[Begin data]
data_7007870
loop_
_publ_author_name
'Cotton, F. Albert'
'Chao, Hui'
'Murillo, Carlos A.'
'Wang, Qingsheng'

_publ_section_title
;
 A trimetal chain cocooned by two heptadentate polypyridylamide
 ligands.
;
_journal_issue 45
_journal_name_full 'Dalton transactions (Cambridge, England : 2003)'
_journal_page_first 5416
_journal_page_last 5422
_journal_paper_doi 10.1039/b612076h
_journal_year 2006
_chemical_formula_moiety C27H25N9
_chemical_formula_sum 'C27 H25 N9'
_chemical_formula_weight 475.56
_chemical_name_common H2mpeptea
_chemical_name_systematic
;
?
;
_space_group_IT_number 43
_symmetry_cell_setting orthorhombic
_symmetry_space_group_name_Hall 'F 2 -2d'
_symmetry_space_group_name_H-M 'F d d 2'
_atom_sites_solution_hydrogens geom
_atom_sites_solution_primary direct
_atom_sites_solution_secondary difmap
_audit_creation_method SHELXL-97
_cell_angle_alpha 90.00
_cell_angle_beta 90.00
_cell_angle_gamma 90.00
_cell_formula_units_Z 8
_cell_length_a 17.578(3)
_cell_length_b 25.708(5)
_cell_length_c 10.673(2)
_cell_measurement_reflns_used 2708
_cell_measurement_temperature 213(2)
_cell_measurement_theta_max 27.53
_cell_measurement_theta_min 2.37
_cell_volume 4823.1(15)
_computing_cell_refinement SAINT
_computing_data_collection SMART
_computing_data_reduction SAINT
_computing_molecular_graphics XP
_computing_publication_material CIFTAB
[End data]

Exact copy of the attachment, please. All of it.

data_7007870
loop_
_publ_author_name
'Cotton, F. Albert'
'Chao, Hui'
'Murillo, Carlos A.'
'Wang, Qingsheng'

_publ_section_title
;
 A trimetal chain cocooned by two heptadentate polypyridylamide
 ligands.
;
_journal_issue 45
_journal_name_full 'Dalton transactions (Cambridge, England : 2003)'
_journal_page_first 5416
_journal_page_last 5422
_journal_paper_doi 10.1039/b612076h
_journal_year 2006
_chemical_formula_moiety C27H25N9
_chemical_formula_sum 'C27 H25 N9'
_chemical_formula_weight 475.56
_chemical_name_common H2mpeptea
_chemical_name_systematic
;
?
;
_space_group_IT_number 43
_symmetry_cell_setting orthorhombic
_symmetry_space_group_name_Hall 'F 2 -2d'
_symmetry_space_group_name_H-M 'F d d 2'
_atom_sites_solution_hydrogens geom
_atom_sites_solution_primary direct
_atom_sites_solution_secondary difmap
_audit_creation_method SHELXL-97
_cell_angle_alpha 90.00
_cell_angle_beta 90.00
_cell_angle_gamma 90.00
_cell_formula_units_Z 8
_cell_length_a 17.578(3)
_cell_length_b 25.708(5)
_cell_length_c 10.673(2)
_cell_measurement_reflns_used 2708
_cell_measurement_temperature 213(2)
_cell_measurement_theta_max 27.53
_cell_measurement_theta_min 2.37
_cell_volume 4823.1(15)
_computing_cell_refinement SAINT
_computing_data_collection SMART
_computing_data_reduction SAINT
_computing_molecular_graphics XP
_computing_publication_material CIFTAB